Many people devoted to certain art forms are afflicted with incurable nostalgia. “What wouldn’t I give to hear Henrietta McGillicuddy play the blues on her Eb alto horn? They say she could play a whole year without repeating herself!” And it doesn’t limit itself to jazz. “Oh, yeah? Pergolesi could kick your guy’s ass! And on a bad day Stuart Davis was better than anything now hanging in MOMA.”
I could go on, and possibly I already have.
But I remember a refrigerator magnet I saw in the very early Eighties, that had these words on it:
Sage advice. I understand the deep longing to hear one more note of Bix, of Bird, of Billie — to time-travel back to hear Louis in 1929 or Blanton with Jeter-Pillars. But while some are busily dreaming of such things (I think of Miniver Cheevy with his collection of Black Swan acetates), the present is both glowing and going. As in going away.
So I am always urging the people who love this art form to enjoy what is happening in the present moment rather than licking the dust off the statues. A hundred years from today, should we survive as a species, I suspect that cultural historians will be writing about the Golden Age of the early twenty-first century. And if they aren’t, they will be ignoring some irreplaceably precious evidence.
Here are two glorious examples (with two more to come) of the superb art that is happening now. The artists are Matt Munisteri, guitar; Scott Robinson, tenor saxophone and unusual reeds; Jon-Erik Kellso, trumpet; Greg Cohen, string bass — recorded just this month at the Soho Savoy, The Ear Inn (326 Spring Street, New York City) at one of the regular Sunday-night epiphanies from about eight to about eleven PM.
WHEN I GROW TOO OLD TO DREAM:
A “peppy” LOUISIANA:
Yes, we could all sit at home and play our records. But beauty, completely satisfying, is happening all around us.
In the past year, there’s been much well-deserved attention paid to the life and music of Benjamin David Goodman, clarinetist supreme, cultural icon, King of Swing, trail-blazer and phenomenal improviser — because he was born a hundred years ago. In 2008, there was another reason to celebrate while invoking his name — the seventieth anniversary of his Carnegie Hall concert.
I don’t wish to take an iota away from the significance of that event, nor do I wish to dull our reverence both for it and the recordings of that evening. It may be heretical that I find the records uneven — but, then again, attempting to capture any live jazz is risky, and that Carnegie came off so spectacularly is a tribute to everyone’s creative energies. (As an aside, I don’t have much enthusiasm for the recent concert recreations where a first-rate jazz band plays the concert, from first note to last, “live.” The original event is irreproducible, another tribute to its essence.) Perhaps my reaction is the result of having listened to the original recordings too many times in my youth, although the jam session on HONEYSUCKLE ROSE is still thrilling.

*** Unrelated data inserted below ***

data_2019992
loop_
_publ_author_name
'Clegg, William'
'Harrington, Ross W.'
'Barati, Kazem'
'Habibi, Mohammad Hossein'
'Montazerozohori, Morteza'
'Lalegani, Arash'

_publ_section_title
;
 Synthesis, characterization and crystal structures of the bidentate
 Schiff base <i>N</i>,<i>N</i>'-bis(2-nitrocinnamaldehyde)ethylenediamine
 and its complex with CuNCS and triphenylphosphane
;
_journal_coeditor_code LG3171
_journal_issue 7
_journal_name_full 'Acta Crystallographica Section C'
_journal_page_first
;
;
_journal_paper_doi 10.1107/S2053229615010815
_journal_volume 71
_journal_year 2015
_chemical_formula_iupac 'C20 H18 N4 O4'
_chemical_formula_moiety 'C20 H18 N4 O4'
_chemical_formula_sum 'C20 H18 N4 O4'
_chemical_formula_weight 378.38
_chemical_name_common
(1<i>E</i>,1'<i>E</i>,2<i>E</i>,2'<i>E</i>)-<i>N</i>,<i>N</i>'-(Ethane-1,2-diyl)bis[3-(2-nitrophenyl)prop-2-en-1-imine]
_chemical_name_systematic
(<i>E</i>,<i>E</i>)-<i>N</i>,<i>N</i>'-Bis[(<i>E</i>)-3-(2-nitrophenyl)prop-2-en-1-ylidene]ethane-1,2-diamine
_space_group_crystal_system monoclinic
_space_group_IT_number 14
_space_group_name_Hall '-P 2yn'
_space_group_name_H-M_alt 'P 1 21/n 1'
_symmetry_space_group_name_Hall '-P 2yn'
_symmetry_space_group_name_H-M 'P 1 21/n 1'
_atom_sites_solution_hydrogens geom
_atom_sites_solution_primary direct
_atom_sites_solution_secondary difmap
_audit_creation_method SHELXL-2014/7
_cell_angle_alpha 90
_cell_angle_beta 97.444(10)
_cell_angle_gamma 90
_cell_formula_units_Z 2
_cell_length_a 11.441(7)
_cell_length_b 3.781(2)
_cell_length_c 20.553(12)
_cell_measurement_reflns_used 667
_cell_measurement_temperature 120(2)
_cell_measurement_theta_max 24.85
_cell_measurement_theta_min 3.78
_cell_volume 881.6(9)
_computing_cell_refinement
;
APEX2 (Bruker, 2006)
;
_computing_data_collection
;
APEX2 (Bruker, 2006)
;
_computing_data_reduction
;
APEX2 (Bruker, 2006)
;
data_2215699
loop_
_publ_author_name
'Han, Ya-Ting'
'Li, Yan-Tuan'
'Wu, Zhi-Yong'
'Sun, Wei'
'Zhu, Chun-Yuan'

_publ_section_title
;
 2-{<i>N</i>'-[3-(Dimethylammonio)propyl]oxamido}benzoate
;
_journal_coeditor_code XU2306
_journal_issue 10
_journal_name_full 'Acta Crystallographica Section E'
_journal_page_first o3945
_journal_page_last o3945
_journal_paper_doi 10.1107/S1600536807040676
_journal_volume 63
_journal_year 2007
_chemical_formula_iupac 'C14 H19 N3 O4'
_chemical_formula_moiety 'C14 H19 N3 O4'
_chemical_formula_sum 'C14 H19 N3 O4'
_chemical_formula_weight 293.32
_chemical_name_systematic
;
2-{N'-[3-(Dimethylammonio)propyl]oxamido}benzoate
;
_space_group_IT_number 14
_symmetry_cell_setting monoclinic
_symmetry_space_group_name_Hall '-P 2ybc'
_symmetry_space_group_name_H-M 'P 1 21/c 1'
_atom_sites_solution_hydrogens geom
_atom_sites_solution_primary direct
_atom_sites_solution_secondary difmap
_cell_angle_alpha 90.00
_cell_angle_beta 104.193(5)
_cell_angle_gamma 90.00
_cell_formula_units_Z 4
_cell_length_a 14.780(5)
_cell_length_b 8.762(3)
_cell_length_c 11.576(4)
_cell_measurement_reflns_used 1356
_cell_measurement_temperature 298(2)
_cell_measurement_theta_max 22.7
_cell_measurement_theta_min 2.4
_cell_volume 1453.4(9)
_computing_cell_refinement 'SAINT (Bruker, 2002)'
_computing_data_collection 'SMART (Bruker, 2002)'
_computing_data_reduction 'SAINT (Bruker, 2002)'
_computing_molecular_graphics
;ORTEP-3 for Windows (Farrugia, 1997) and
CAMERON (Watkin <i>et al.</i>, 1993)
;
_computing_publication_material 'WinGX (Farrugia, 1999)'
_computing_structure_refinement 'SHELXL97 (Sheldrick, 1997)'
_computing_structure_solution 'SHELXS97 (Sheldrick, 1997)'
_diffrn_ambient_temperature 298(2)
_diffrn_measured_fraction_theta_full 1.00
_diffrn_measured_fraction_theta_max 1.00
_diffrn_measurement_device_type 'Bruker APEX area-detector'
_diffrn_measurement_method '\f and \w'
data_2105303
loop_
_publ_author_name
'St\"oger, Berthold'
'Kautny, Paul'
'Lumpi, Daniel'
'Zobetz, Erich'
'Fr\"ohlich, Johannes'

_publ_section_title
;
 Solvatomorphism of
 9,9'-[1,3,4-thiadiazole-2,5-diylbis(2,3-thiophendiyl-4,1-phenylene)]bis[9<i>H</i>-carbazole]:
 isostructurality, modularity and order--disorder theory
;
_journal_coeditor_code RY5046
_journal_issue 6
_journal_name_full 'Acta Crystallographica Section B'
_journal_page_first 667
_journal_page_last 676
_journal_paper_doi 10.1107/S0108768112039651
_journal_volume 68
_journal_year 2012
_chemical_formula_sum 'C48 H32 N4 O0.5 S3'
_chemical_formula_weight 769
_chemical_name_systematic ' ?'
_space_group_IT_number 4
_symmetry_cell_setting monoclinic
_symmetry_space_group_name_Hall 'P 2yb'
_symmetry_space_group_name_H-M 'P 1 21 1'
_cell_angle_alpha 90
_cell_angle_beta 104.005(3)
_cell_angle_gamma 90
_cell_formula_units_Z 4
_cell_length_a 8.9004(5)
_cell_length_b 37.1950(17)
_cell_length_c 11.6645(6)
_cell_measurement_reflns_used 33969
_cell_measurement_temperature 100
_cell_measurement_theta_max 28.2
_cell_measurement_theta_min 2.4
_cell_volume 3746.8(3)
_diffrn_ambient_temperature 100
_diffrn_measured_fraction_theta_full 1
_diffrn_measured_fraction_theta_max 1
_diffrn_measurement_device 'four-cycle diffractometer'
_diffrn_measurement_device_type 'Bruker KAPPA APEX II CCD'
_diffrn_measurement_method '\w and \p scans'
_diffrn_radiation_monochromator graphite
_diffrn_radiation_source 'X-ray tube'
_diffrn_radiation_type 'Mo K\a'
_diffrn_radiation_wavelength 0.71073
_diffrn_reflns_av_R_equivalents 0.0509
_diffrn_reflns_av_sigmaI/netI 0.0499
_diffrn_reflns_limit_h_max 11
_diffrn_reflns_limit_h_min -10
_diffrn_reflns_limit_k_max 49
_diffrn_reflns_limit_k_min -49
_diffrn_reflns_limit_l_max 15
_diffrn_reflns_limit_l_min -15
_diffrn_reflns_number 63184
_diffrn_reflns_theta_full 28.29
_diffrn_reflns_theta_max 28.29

Here, to celebrate the event, is a snippet from a Goodman documentary: I include it not because of the leaden commentary, but for the silent newsreel footage taken in the hall that night.
A celebration of January 16, 1938 that I can applaud whole-heartedly is Jon Hancock’s wonderful book: BENNY GOODMAN – THE FAMOUS 1938 CARNEGIE HALL CONCERT (Prancing Fish Publishing, 2009).
Before I explain this book’s virtues, I must reveal my own reactions to much of what is published on the subject of jazz in general and Goodman in specific. Having read the best prose and criticism, I dislike sloppy research, poor attribution and inept paraphrase, polemical ideological statements passed off as evidence. I applaud Whitney Balliett and Martin Williams, Dan Morgenstern and Richard M. Sudhalter even when I disagree with them, because of their insight and their evidence-gathering. But many “jazz writers” have only the opinions and attitudes of others to offer: leftovers presented as fresh.
Goodman, too, is a special case. I have savored Bill Crow’s brilliantly lacerating memoir of the 1962 trip to Russia; Ross Firestone’s affectionate, forgiving biography of Benny, SWING, SWING, SWING told me things I hadn’t known and was therefore valuable. Ultimately, Goodman the musician is a more absorbing study than Benny the neurotic.